Samhain (pronounced – saah-win or saah-ween) is a time-honoured tradition celebrated as October turns to November. Samhain is a festival of the Dead, meaning “Summer’s End. It is the third and final harvest festival of nuts and berries and a fire festival. All the harvest is in, all is complete, it is the end of the cycle of birth and growth, it is the point of death. The seeds of the harvest have fallen deep into the dark earth, they are unseen, dormant, and thus apparently lifeless.
The God, as Sun King is sacrificed back to the land with the seed until the Winter Solstice, and the Goddess, now as Crone, mourns Him until His rebirth at Yule.
He travels the Underworld learning its wisdom. This is the time of the descent into darkness, of pre-conception, out of which new life, new ideas, will eventually emerge.
Traditionally the veils between the worlds are at their thinnest now. Boundaries dissolve and all is laid bare. It is time to honour and offer hospitality to, our ancestors.
At Samhain the dark half of the year commences. It is a truly magical time. Death is always followed by rebirth and while this is the end of the old year, it is the beginning of the new year. For the Celts the day did not begin at dawn, it began at sunset, it began with darkness. Light is always born out of darkness, they are inseparable, interdependent, and necessary. Darkness is fertile with ‘all potential’.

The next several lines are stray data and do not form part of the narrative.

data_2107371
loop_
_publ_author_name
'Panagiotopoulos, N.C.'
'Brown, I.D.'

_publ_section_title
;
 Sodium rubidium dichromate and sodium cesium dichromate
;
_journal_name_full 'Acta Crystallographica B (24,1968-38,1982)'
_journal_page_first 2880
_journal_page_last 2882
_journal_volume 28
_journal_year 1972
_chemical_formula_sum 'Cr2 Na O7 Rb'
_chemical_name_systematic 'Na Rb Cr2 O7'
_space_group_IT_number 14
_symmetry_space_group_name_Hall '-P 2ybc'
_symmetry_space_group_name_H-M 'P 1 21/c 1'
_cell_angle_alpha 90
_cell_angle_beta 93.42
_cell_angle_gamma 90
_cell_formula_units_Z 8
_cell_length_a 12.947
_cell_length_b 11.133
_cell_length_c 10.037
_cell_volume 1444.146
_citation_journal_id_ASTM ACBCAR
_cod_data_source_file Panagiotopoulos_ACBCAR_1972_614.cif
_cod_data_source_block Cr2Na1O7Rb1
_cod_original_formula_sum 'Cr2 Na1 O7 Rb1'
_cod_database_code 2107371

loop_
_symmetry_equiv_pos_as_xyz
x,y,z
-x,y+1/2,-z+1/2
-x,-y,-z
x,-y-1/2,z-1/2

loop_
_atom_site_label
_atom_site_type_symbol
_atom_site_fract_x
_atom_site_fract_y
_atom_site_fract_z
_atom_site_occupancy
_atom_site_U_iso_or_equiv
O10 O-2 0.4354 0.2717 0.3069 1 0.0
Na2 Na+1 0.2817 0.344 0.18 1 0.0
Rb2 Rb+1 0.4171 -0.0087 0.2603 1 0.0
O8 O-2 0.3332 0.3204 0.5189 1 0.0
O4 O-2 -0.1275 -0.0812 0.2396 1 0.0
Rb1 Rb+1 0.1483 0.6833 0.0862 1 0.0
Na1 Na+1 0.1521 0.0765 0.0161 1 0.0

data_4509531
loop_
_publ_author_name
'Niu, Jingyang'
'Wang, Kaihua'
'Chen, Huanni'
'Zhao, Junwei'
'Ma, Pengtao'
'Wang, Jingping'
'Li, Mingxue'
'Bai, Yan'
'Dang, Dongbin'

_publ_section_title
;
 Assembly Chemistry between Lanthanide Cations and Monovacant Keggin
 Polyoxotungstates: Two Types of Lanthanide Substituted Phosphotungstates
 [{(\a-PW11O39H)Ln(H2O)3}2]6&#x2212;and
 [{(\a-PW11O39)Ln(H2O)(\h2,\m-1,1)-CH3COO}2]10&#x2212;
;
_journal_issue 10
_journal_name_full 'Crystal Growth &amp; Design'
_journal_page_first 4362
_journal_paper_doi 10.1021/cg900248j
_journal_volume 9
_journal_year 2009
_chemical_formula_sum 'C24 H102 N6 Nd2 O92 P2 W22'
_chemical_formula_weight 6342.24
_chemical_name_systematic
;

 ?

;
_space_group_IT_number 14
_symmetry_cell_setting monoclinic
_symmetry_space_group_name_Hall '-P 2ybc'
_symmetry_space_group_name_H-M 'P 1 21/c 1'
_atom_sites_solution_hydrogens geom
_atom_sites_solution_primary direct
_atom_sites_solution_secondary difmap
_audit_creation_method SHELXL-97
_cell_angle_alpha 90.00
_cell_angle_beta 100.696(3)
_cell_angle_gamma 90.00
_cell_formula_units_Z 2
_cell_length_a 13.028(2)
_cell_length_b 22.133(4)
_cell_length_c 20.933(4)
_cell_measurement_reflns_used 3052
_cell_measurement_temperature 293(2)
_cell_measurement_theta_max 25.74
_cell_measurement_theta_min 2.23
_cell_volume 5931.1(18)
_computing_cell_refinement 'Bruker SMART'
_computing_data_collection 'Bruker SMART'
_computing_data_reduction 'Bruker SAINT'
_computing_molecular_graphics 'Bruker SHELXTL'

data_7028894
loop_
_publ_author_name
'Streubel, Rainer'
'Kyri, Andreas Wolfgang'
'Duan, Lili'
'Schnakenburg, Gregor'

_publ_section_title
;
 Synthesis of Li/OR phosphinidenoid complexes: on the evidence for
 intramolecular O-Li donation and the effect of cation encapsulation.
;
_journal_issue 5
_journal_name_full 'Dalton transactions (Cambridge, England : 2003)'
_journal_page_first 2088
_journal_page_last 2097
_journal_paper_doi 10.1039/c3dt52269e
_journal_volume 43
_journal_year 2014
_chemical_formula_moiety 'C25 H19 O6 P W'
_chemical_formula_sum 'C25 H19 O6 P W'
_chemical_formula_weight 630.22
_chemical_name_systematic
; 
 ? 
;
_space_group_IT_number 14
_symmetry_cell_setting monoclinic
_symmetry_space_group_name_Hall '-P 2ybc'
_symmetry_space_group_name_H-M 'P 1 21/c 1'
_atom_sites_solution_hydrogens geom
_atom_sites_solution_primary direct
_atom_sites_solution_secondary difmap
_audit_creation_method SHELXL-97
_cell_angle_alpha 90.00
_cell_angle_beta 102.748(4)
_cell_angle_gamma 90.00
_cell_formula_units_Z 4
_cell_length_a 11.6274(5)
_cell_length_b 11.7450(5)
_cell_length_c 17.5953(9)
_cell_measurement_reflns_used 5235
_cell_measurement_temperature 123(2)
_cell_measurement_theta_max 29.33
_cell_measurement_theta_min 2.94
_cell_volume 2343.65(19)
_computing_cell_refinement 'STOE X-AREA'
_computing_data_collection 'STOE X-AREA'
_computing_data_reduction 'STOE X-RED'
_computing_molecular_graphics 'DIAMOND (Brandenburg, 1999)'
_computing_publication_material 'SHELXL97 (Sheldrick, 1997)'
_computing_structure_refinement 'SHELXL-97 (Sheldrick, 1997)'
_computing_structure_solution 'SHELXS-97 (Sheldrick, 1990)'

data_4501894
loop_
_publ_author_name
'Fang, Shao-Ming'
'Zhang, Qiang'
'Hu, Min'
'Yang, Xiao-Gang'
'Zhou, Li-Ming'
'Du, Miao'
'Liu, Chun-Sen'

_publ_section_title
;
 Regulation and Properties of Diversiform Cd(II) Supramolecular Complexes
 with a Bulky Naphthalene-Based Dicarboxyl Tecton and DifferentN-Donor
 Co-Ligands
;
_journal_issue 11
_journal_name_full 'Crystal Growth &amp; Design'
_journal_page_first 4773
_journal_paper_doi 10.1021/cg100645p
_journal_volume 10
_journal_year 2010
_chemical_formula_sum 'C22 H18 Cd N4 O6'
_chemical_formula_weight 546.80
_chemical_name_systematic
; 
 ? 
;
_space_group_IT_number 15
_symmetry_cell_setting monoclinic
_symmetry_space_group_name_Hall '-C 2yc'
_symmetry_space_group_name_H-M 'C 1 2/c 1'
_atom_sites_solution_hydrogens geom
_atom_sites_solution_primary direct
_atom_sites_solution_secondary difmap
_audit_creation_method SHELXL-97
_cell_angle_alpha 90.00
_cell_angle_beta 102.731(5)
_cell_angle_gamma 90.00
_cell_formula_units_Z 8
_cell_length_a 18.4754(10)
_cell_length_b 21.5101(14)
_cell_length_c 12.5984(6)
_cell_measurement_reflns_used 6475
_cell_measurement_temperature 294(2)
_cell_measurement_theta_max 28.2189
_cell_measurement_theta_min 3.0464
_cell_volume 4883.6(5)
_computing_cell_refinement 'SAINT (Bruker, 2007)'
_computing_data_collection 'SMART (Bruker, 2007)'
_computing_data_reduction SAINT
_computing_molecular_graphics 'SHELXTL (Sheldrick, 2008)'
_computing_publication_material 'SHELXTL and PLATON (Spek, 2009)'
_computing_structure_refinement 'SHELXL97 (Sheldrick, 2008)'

With the beginning of this dark phase comes the opportunity to rest and reflect on the past and to dream of new beginnings. The seed now hidden in the earth will germinate in its season. Look for the seeds in yourself!
Honouring The Ancestors
Honouring your ancestors is a very special thing to do at this time and can be done in many simple ways.
Think about all those departed souls from your life, both family and friends, children may wish to remember pets even – place photographs of them on your altar. Offer them your hospitality, welcome their presence into your home.
At your Samhain feast, consider laying an extra place for them to join you at the table – cook and eat their favourite dishes, talk about them – remember them, bring them closer.
Candle Ceremony for The Ancestors
This is a wonderfully simple ritual which can be shared with both friends and family, or worked alone. You can include children in it – it begins in darkness and ends full of light.
It’s a great balance to trick or treating!
You will need a supply of small candles, either black or white, or a supply of night lights.
You need a heat proof container or tray of sand or earth to put them in. Place one in the centre of the container from which all the others will be lit.
Switch off all the lights and sit gently in the darkness. Allow the darkness to enfold you.
Ask for the presence of your ancestors to come to you. When you are ready, light the central candle saying
“We welcome our departed loved ones into this home and honour your presence amongst us”.
Allow each person in the circle to spontaneously remember someone who has passed to the Summerlands and remember something about them and light a candle for each person from the central candle: ‘I remember Great Aunt Sheila and her generosity of heart….’.